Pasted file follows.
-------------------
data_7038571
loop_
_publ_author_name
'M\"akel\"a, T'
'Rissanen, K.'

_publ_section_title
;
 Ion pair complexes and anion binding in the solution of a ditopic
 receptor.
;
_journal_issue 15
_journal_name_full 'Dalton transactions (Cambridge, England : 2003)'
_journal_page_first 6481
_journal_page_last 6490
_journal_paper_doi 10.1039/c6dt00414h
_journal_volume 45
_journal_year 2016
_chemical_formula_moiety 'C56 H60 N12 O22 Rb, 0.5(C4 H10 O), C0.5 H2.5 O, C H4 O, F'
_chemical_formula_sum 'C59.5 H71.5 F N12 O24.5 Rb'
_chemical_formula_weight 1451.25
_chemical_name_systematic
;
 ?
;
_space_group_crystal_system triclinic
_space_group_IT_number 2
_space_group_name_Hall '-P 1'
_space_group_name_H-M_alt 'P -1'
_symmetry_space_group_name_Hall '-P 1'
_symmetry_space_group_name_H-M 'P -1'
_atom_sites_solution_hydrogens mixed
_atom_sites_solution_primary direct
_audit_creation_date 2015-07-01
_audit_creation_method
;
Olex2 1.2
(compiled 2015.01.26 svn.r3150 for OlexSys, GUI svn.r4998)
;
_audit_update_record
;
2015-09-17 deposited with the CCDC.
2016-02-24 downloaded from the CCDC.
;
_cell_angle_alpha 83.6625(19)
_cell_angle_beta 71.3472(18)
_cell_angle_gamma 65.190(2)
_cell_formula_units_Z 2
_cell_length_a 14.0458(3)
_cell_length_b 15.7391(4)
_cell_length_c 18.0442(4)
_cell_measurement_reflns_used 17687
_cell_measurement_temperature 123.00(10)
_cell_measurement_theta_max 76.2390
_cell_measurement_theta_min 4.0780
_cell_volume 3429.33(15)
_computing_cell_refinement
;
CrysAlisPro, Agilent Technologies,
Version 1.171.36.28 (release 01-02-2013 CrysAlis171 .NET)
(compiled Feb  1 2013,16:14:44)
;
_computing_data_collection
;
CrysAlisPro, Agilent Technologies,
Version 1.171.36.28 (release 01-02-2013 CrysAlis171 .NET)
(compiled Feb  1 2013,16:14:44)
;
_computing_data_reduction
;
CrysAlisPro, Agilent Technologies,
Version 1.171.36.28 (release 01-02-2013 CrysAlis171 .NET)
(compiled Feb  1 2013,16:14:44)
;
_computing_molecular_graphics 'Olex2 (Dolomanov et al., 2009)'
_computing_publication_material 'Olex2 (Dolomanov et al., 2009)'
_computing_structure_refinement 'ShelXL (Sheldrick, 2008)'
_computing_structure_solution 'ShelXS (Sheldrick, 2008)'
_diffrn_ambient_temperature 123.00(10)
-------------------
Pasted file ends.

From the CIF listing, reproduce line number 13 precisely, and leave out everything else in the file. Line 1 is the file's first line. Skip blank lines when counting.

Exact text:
_journal_page_first 6481